Here are some ideas, starting from the most simple to the more complex!

1- Toothbrushing isn’t the be all and end all of dental hygiene.  If we have a more complete picture of this then the actual tooth brushing becomes far less pressured.  For example, it takes 30 minutes for the mouth’s microbial environment to get back to optimum health after being washed out with sugary or acidic foods. So if your kids are going to have a bunch of sweets, talk with them about having them in one go rather than scattered throughout the weekend – otherwise they’ll possibly spend whole days in a state where their teeth are highly vulnerable to decay. When they do have lollies or sticky food like dried fruit, talk with them about chasing it with water or cheese (cheese has a sort of suction effect where it pulls the sticky foods out of the teeth.)

Bring extra products into your home like iflora oral care tooth mints which somewhat replace the healthy bacteria of our mouths and xylotil sweets which have a cleaning effect.

2- If you don’t already, model teeth cleaning. From when they are tiny make teeth cleaning part of the culture of your home, for many kids this will mean they take naturally to brushing their teeth, it’s just the thing we all do before we go to bed!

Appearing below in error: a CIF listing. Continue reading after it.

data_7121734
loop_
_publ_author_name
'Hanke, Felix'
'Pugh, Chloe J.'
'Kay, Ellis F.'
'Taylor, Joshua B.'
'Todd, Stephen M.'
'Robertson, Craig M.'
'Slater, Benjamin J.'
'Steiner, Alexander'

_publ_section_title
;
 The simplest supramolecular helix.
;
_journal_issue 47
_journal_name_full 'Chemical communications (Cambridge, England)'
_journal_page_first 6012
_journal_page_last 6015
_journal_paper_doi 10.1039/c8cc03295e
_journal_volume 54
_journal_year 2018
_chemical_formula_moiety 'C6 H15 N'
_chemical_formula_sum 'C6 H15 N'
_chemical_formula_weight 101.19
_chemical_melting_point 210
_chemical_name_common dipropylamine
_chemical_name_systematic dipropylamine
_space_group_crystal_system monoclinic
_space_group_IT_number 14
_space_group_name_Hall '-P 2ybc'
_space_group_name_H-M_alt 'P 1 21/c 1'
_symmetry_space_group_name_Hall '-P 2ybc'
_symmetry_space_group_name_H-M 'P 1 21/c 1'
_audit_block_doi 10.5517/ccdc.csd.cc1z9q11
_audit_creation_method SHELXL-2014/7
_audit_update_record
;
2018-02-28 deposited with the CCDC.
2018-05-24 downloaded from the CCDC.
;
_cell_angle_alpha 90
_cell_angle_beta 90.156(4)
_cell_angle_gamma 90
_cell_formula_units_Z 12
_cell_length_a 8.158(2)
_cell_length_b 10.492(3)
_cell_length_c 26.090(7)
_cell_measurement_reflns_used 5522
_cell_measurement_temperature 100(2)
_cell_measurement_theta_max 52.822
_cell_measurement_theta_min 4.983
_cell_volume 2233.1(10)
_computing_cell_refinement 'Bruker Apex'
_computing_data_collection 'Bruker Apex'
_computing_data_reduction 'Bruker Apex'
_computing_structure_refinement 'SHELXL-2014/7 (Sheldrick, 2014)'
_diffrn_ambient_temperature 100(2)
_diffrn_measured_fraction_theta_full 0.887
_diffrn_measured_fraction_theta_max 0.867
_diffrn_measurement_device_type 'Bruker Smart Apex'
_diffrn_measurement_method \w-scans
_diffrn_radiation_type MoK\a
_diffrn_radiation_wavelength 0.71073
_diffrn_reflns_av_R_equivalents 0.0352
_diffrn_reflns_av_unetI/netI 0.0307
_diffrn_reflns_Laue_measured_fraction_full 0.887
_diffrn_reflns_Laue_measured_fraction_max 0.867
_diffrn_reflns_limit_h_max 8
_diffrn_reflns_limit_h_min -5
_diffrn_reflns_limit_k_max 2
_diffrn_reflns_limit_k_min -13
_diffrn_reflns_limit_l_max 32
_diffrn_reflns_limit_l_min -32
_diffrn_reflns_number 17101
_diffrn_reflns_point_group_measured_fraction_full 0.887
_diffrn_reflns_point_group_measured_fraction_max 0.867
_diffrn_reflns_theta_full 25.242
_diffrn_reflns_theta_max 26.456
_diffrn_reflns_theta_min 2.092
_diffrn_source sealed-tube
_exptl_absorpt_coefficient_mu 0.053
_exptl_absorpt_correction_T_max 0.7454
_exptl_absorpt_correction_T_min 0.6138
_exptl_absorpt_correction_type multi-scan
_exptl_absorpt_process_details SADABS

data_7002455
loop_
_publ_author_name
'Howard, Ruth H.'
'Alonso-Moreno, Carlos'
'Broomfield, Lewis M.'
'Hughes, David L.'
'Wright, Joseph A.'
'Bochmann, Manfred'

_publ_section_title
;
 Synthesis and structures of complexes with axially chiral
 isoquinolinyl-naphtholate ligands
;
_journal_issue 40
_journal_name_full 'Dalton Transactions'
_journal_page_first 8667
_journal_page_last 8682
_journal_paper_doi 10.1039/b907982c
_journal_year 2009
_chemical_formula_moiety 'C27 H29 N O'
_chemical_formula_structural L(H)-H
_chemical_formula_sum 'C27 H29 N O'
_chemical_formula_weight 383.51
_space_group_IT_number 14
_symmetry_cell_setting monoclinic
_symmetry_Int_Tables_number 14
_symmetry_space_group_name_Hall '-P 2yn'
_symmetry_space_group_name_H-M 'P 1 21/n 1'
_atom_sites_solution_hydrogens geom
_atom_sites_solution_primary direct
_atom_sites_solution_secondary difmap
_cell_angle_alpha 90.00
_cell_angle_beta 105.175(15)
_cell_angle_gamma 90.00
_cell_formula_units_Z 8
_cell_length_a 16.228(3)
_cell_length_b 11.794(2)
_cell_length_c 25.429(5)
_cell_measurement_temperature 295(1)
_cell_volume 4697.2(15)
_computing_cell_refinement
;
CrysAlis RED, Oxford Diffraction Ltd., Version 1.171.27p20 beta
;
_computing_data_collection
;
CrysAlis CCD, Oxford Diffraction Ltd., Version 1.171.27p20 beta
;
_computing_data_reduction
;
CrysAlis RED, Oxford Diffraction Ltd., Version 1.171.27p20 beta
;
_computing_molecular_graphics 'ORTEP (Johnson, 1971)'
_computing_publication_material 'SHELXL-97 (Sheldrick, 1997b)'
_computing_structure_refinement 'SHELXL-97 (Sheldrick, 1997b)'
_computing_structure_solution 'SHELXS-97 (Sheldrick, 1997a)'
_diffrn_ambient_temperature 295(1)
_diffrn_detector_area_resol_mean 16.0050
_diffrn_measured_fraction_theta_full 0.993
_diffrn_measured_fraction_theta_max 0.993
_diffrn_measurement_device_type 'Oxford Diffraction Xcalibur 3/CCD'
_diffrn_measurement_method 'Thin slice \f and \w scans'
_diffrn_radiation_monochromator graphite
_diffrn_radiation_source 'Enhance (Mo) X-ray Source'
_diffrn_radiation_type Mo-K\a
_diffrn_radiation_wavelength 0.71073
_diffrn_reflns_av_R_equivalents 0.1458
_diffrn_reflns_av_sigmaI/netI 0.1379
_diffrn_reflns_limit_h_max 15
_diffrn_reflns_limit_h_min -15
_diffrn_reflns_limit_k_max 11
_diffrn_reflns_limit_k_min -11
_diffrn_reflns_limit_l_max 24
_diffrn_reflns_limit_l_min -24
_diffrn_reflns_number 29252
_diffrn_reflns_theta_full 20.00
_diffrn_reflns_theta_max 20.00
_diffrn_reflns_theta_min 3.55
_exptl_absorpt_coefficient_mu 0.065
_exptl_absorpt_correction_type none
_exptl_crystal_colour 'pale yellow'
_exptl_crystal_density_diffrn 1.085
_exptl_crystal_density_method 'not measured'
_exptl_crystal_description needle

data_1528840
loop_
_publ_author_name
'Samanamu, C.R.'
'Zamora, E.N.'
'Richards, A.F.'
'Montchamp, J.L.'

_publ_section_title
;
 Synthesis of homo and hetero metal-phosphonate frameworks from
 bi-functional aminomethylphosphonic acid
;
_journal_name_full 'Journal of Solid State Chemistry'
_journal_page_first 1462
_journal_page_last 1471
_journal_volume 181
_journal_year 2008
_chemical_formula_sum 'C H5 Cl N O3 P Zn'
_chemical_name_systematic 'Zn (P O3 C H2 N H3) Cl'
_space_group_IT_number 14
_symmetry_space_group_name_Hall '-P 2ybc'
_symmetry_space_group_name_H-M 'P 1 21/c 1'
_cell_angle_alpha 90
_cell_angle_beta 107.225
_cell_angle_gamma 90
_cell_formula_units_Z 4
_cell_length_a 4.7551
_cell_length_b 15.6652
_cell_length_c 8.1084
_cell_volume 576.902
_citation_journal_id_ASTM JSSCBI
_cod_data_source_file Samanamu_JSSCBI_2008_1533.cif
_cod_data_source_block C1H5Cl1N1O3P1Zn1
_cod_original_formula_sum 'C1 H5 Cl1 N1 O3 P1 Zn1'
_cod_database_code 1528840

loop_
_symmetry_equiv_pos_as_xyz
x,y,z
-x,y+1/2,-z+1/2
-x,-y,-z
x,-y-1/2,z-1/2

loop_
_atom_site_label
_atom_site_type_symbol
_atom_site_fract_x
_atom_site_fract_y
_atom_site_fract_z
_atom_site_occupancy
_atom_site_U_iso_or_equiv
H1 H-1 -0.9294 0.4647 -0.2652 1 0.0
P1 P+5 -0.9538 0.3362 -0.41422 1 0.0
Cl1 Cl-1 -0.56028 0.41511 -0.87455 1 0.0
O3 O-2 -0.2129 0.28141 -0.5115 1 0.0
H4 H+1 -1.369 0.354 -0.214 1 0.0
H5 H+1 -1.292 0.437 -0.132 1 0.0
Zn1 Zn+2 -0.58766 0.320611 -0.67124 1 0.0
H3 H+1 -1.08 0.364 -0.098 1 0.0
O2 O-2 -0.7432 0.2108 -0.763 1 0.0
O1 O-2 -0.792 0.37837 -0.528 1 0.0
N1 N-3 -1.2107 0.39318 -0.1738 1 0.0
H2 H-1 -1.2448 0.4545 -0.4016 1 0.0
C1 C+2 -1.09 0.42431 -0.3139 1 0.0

3- Try a bunch of different tooth brushes. The size, bristles, shape of the toothbrush could be a problem for your child. So see if a new one might make the difference. Get your child to pick their own.

There are chewable toothbrushes. And weird shaped silicon ones. And Myo Munchees. Flashing and singing ones. And many parents report that using a child’s electric toothbrush was the thing that made a big difference for teeth brushing.

4- Try different tooth pastes. Toothpaste is SUCH a personal thing! Ask your child to help choose their own toothpaste.

5- Give your child heaps of chance to gain control in other areas of her life. Tooth bushing might be the place where all her feelings of powerlessness become concentrated. Where else can you give her lots of autonomy? Can you go to places for the whole afternoon where she is free to move her body exactly as she wishes? Can they choose all their own clothes? Their own lunch?

6- Use play a way for her to process any lack of powerlessness. Play is a vital way that children address some of the bigger things going on for them. Marion Rose, of Attachment Play says

Power-reversal games help children release feelings around powerlessness and lack of choice.  Even if we are aiming to be conscious parents, and give our children lots of choice, most children do experience feelings around not having choice.  In these games, we reverse roles, so that we become the one who is less powerful, smaller, and less able.  So, for example, perhaps our two-year-old is on a swing, and every time she comes forward, we pretend that she has knocked us over, and make a big exaggerated collapsing backwards motion.  And then we might say something like, “you’re not going to do that again, are you?” with a fun smile on our face, and act surprised when it happens again.  When she laughs delightedly, we know that she is not only feeling connected and having fun, she is also feeling powerful and releasing feelings around not being powerful in the past.